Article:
If there is one sure way of making sure we reverse the progress we have made in providing people with safe, clean drinking water, and making sure we get nothing done in the next number of years when it comes to wastewater and the discharge of raw sewage into our rivers and lakes it is to rip up Irish Water all over again. I would certainly encourage people who are opposing the Water Services Bill in the House and who still want Irish Water to be abolished to have some regard for our environment and public health and to drop their embargo on the Bill.
It was the Government's cuts in 2011 that did the damage.
We will move on. That Taoiseach proposed to take questions Nos. 7 to 11, inclusive, together. Is that correct?
We have very little time remaining. We have eight minutes.
7. Deputy Eamon Ryan asked the Taoiseach the outcome of his meeting with Scottish First Minister, Nicola Sturgeon. [43766/17]
8. Deputy Micheál Martin asked the Taoiseach if he will report on his meeting with First Minister, Nicola Sturgeon, in Dublin on 5 October 2017; and the issues that were discussed. [43826/17]
9. Deputy Joan Burton asked the Taoiseach if he will report on his meeting with the Scottish First Minister, Ms Nicola Sturgeon, on 6 October 2017. [44891/17]
10. Deputy Brendan Howlin asked the Taoiseach if he will report on his meeting with the Scottish First Minister. [44894/17]
11. Deputy Gerry Adams asked the Taoiseach if he will report on his engagement with the First Minister of Scotland, Ms Nicola Sturgeon, on 5 October 2017. [44615/17]
I propose to take Questions Nos. 7 to 11, inclusive, together.
I met with Scottish First Minister, Nicola Sturgeon, on 5 October in Government Buildings. We held a very useful discussion on a range of shared challenges and priorities such as education, housing, health care, unemployment, economic management and the budget. Our conversation also touched on Brexit from our respective positions.
The First Minister set out her preference that the UK remains in the Single Market and customs union and restated her support for Irish priorities, including the avoidance of any new barriers to trade or the movement of people on our island. We acknowledged the strength of bilateral relations between Ireland and Scotland and committed to working to maintain and deepen them. I will meet the First Minister again in Jersey next month at the summit of the British-Irish Council. In the interests of ensuring continued strong relations across these islands, the First Minister also invited me to visit Scotland and I look forward to taking up her invitation in the new year.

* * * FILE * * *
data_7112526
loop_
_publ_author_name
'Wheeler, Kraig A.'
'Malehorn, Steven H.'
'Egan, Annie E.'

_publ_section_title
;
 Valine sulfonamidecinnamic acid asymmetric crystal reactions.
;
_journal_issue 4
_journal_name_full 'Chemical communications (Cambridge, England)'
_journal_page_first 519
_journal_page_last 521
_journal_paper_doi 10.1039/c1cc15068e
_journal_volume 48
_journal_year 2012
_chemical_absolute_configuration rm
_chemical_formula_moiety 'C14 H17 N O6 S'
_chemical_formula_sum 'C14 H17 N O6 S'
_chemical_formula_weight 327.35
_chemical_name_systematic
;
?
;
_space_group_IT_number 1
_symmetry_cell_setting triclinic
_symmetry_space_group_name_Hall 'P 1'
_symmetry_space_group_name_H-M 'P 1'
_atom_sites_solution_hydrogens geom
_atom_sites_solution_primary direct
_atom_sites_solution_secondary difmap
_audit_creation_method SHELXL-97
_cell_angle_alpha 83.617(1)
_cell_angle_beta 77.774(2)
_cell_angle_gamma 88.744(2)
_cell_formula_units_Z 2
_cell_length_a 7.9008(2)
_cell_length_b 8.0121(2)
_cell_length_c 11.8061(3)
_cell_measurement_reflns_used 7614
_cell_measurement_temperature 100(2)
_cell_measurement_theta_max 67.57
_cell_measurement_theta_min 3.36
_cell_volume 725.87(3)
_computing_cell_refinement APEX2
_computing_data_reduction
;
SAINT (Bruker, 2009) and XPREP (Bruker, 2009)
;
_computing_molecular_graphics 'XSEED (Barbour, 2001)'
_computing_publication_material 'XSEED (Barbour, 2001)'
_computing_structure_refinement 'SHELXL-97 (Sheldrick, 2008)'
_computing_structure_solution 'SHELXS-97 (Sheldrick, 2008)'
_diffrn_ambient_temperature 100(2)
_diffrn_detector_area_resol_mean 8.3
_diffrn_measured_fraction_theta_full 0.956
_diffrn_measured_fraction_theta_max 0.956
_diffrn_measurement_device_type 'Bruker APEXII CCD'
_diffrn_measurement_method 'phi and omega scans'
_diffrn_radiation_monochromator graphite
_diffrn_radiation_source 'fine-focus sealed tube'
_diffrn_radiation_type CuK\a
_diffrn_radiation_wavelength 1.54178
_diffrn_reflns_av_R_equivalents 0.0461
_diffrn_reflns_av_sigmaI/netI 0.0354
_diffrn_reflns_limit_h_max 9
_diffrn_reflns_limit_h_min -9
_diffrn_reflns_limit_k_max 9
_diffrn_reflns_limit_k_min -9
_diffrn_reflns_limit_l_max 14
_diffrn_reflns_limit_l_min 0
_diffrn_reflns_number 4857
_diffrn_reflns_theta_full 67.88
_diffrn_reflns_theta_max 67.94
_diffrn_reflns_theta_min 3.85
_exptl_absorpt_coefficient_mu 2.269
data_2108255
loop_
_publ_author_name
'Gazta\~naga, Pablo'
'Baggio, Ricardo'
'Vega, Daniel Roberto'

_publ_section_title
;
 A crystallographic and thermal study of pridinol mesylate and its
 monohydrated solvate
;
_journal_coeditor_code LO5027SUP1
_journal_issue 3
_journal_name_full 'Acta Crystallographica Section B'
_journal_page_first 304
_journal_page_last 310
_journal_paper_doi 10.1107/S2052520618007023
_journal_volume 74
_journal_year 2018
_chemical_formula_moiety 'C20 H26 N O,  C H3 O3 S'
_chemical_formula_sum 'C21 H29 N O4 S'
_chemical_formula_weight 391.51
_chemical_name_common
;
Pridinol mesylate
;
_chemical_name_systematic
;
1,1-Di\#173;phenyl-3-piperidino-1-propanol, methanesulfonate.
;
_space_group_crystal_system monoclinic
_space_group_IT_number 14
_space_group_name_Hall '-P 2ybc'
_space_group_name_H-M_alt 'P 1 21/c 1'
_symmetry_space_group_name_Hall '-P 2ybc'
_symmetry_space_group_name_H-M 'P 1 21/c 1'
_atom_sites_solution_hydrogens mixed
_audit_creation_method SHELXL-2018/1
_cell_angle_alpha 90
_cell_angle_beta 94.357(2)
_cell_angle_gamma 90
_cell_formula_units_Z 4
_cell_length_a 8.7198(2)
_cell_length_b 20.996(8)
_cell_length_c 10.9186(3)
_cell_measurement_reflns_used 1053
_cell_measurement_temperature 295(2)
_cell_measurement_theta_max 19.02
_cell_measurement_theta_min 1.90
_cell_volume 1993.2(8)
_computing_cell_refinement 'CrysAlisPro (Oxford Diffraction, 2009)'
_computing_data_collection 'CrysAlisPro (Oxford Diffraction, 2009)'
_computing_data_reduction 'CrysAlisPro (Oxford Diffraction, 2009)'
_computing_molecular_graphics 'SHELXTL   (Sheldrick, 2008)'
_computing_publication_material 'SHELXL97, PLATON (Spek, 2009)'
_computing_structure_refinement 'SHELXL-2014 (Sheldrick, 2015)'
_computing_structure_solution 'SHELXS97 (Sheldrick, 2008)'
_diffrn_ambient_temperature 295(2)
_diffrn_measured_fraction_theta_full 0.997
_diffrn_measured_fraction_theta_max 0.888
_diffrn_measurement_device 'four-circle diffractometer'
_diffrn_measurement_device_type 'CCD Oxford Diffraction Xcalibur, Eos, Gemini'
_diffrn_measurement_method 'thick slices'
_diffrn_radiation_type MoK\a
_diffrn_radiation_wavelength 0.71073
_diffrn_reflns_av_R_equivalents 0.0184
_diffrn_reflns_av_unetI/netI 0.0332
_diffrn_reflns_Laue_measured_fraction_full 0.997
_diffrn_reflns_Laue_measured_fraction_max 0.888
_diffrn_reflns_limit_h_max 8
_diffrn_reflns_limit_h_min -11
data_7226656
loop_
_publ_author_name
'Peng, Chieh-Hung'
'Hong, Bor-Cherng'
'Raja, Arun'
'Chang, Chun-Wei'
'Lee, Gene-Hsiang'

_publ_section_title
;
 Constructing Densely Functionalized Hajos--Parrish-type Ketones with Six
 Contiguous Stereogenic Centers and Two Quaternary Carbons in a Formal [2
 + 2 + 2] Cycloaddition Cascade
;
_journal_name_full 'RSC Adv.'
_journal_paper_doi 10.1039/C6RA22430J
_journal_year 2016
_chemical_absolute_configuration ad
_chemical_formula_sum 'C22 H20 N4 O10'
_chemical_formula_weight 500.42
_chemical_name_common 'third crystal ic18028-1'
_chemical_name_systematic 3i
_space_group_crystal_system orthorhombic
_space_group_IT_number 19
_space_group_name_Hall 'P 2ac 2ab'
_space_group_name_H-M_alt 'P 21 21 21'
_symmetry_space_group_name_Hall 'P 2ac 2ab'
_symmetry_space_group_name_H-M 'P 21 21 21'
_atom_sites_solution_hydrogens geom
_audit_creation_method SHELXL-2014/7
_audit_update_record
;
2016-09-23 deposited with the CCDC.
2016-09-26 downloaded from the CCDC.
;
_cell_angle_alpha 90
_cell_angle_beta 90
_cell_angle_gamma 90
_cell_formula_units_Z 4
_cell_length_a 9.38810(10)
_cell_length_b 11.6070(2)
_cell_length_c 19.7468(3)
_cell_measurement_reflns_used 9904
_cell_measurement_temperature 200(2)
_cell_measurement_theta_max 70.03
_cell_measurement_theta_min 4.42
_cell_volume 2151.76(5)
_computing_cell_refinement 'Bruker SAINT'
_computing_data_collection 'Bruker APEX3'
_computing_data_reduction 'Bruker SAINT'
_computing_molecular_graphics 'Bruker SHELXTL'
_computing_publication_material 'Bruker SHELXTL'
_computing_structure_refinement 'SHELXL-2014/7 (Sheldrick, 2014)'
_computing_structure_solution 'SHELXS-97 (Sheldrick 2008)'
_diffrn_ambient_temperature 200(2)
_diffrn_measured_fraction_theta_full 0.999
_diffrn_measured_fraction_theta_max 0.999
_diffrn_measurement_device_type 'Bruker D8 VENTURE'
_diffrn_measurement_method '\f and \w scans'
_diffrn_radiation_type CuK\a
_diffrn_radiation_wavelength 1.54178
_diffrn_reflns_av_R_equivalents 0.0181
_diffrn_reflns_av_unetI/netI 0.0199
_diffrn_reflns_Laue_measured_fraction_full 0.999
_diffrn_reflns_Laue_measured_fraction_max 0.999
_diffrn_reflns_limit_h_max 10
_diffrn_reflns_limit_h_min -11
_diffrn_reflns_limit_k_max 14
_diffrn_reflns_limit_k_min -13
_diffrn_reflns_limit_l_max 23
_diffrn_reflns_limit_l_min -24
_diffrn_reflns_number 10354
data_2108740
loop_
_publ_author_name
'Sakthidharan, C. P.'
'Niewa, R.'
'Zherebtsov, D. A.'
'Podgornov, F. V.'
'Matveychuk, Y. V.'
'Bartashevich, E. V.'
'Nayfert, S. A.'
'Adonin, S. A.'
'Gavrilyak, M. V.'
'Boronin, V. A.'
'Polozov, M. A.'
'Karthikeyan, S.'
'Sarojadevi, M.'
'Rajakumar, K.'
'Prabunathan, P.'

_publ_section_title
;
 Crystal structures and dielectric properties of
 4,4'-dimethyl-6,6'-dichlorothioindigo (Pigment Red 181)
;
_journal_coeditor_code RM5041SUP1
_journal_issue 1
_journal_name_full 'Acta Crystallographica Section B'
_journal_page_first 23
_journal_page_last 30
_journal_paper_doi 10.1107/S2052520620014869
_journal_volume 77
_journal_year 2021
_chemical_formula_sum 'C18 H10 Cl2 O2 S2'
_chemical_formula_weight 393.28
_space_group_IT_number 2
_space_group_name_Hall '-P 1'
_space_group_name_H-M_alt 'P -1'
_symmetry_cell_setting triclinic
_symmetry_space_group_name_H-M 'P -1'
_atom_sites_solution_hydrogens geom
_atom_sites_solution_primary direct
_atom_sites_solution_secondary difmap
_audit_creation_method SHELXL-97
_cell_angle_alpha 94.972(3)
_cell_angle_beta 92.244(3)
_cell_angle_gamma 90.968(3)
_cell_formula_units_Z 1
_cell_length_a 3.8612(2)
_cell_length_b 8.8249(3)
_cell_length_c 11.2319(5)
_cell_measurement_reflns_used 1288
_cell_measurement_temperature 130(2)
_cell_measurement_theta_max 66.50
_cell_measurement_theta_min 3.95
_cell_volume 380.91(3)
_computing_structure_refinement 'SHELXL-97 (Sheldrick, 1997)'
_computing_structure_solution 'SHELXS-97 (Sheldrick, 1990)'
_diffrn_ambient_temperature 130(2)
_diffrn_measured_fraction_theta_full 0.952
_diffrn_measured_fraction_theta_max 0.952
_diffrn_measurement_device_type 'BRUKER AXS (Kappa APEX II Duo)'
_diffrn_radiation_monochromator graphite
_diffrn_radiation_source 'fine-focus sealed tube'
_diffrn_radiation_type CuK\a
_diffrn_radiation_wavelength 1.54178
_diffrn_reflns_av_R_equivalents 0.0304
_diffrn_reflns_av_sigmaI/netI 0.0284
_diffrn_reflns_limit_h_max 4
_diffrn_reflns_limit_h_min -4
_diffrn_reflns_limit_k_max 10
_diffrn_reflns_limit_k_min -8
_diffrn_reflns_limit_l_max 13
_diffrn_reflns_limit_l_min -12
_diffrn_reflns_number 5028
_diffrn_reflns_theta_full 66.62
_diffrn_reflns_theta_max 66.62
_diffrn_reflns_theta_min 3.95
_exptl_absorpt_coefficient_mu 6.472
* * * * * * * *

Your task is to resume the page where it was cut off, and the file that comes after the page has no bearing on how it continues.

I will take a supplementary question from each Deputy in the order in which they were tabled.
I will be brief because the Taoiseach and I seem to agree with Nicola Sturgeon, the Scottish First Minister. What does the Taoiseach see as the purpose of the British-Irish Council at this stage? Given the fundamental differences between the Scottish Administration and London on Brexit and the fact that members of the Northern Assembly will not be present, what is the purpose and expected outcome of the British-Irish Council? At a time when we most need it, it seems to have the least possible functional use, given London and Edinburgh cannot agree on anything.
I talked with the Scottish Government's Brexit Minister about four weeks ago. It was very clear he has done a lot of work on many scenarios and has issues with London. We should all acknowledge how the Scottish Government has approached this issue and how supportive it is of Ireland's agenda. During the consideration of the so-called Great Repeal Bill in the House of Commons, the SNP has been very active in building coalitions to try to protect and promote Scotland's interests. The most important of these amendments is one which seeks to ensure that powers removed from Brussels will be devolved to the devolved Administrations. This is absolutely vital to achieving a special deal for Northern Ireland. It is impossible to be sincere in saying Brexit is a huge threat to Ireland while also ensuring Northern Ireland is not at the Brexit negotiating table. In the absence of a Northern Executive, has the Taoiseach stated to Prime Minister May that we support the devolution of powers to the Assembly and the Executive?